Types of Financial Analysis: 11 Difference Types

Financial analysis is the process of assessing the company’s performance and making recommendations about how it will perform in the future.

Financial analysts, for this purpose, use excel in carrying out their work to analyze historical data and make projections on future performances.

There are twelve types of financial analysis, which are extremely important and very useful for an organization.

Common types of financial analysis are:

1) Vertical Analysis

In vertical analysis, the analyst takes each line item in the income statement and divide it by revenue to reach a percentage.

These results are then benchmarked against other companies in the same industry to assess the company’s performance.

This process is sometimes referred to as a common-sized income statement as it allows comparison between companies of different sizes by evaluating their profits.

2) Horizontal Analysis

Another type of analysis is horizontal. Instead of moving vertically in the income statement, we compare year over year performance by moving across in the income statement.

Financial data is analyzed from year to year by dividing with each other to arrive at a growth rate. This analysis is also commonly referred to as trend analysis. Data of eight-plus years is taken to carry out meaningful trend analysis.

Mostly, historical data of at least three years or forecasted data of five years is required to build financial models.

3) Leverage Analysis

Leverage ratios are critical to an organization. It tells the analysts how much debt or equity a business has relative to its assets or cash. Four leverage ratios are commonly used.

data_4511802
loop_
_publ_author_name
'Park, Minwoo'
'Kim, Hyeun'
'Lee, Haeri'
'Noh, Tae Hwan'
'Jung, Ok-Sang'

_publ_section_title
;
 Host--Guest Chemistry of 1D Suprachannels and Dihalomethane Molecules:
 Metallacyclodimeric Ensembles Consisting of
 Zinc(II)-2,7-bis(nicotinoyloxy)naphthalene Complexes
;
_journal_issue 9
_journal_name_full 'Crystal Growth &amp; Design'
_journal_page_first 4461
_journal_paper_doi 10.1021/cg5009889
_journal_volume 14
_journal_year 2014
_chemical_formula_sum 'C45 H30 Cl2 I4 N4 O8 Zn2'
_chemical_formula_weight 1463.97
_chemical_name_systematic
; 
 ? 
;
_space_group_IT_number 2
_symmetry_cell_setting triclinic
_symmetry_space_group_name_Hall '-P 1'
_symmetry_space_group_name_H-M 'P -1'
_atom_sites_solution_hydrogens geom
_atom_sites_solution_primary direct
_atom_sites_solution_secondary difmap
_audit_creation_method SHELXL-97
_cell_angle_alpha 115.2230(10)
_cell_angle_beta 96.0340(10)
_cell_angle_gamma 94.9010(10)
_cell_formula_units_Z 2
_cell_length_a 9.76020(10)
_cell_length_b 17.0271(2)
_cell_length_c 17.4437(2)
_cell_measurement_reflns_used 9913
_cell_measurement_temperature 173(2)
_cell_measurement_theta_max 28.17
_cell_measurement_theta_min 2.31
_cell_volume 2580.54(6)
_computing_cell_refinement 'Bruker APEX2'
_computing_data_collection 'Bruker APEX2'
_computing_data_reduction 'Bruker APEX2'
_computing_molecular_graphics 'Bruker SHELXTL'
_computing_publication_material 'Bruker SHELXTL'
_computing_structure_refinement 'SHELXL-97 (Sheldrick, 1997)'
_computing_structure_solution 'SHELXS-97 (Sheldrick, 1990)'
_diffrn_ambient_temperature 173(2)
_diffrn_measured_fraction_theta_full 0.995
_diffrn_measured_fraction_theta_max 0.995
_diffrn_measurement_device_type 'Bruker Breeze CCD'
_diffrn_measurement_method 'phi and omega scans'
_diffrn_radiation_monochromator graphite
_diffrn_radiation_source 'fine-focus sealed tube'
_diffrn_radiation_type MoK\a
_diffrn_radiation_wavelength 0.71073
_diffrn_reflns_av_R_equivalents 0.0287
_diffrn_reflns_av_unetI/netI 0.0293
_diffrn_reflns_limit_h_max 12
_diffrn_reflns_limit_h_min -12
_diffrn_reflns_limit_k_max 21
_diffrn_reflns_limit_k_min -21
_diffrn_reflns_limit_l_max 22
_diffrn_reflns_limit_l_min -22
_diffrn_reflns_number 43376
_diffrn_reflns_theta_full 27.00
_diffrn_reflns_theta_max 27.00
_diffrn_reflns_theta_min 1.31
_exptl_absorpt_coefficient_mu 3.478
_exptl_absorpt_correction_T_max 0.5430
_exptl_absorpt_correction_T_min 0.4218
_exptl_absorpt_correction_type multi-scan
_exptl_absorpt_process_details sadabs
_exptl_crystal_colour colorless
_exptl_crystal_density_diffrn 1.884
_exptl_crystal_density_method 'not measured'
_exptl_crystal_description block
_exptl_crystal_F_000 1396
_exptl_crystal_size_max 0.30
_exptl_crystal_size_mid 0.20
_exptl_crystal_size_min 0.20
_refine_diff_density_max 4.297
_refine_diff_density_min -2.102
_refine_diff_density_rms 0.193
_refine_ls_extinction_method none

1. Debt-to-equity ratio: This indicates the proportion of equity and debt used by a company to finance its liabilities.
  2. Interest coverage ratio: It determines the ability of a company to repay the interest on outstanding debts.
  3. Debt-to-EBITDA ratio: This evaluates the ability of a company to repay its debt that has been incurred.
  4. Equity Multiplier: This ratio evaluates the company’s ability to use its debt to finance its assets.
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4) Growth Rate Analysis

Another necessary type of financial analysis is the Growth Rate Analysis. Based on historical results, an analyst can forecast how it expects the company to grow in the future.

This can be done by analyzing year to year growth rates, regression analysis, top to down or bottom to up analysis, and more.

5) Profitability Analysis

This analysis looks at how much income a business earns relative to its revenue. It is a way to measure the organization’s performance.

Investors may use this ratio to pursue assurance of the security of their funds. To check profitability, we may use the following ratios.

  1. Gross Profit Margin (GPM): Used to assess the profitability of products and services.
  2. Operating Margin (OM): Used to evaluate the indirect cost of producing products and services like admin and overhead expenses.
  3. Return on Assets (ROA): This measures the company’s effectiveness to produce a return from assets.
  4. Return on Equity (ROE): This measures the Return the company is earning for each dollar invested into the company.